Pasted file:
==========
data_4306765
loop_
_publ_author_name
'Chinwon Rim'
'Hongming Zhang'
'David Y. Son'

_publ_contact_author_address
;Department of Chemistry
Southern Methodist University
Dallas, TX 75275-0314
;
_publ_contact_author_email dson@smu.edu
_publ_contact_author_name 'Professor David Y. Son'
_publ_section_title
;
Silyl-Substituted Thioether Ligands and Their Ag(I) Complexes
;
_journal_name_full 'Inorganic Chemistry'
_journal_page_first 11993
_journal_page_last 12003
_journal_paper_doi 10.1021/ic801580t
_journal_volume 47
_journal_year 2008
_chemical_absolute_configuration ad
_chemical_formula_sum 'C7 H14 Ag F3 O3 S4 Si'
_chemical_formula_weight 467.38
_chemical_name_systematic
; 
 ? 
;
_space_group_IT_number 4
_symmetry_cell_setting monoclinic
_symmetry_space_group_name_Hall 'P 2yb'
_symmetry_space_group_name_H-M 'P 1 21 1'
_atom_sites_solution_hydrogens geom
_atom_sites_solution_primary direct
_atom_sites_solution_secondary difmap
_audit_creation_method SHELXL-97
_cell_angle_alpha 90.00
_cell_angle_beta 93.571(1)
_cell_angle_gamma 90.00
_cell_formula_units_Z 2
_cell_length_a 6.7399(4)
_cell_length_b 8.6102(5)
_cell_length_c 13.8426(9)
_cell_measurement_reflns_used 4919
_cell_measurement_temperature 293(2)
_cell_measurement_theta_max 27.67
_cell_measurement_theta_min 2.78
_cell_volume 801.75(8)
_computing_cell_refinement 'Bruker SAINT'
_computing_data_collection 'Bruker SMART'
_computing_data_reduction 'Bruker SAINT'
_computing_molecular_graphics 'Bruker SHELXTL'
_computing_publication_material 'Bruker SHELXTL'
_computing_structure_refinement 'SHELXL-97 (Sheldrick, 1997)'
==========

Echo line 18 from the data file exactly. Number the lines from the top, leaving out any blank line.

_journal_name_full 'Inorganic Chemistry'